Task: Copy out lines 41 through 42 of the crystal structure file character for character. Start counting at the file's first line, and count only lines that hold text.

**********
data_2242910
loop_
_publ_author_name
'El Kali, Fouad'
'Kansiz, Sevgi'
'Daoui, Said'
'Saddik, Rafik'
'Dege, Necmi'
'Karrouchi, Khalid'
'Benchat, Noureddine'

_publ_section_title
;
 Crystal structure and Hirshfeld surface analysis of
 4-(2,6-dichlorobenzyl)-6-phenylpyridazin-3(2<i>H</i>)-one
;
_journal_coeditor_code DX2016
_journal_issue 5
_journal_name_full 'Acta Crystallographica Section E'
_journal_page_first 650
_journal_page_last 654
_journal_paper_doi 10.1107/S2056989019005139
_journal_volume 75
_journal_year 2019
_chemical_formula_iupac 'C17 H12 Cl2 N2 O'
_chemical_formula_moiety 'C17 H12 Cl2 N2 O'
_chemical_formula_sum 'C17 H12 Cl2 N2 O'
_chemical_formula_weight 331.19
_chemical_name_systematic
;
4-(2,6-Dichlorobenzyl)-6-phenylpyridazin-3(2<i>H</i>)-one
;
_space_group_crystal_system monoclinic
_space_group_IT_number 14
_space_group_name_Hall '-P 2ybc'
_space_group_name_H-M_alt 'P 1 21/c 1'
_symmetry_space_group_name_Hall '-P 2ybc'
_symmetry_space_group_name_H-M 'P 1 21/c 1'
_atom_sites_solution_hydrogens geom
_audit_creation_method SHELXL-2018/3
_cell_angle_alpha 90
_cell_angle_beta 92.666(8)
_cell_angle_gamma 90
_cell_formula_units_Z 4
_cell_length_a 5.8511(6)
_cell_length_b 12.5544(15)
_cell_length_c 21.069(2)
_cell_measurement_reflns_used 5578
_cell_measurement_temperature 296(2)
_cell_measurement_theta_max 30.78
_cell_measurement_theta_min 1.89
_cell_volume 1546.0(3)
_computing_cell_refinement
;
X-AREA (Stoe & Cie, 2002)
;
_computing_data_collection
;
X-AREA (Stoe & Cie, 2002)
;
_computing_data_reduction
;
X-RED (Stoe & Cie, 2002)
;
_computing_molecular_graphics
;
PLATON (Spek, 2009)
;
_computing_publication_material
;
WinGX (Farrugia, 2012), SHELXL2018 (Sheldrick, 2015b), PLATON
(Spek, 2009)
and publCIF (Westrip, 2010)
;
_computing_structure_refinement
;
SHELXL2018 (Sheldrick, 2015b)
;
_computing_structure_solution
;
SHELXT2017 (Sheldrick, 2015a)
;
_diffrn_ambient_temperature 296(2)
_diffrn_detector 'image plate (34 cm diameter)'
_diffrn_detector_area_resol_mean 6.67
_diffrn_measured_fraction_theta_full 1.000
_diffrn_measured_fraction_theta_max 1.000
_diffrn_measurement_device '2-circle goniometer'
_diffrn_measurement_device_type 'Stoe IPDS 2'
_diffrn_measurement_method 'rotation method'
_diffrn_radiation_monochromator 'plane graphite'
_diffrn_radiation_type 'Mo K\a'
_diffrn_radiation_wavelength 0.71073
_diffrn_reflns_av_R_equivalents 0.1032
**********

_cell_angle_beta 92.666(8)
_cell_angle_gamma 90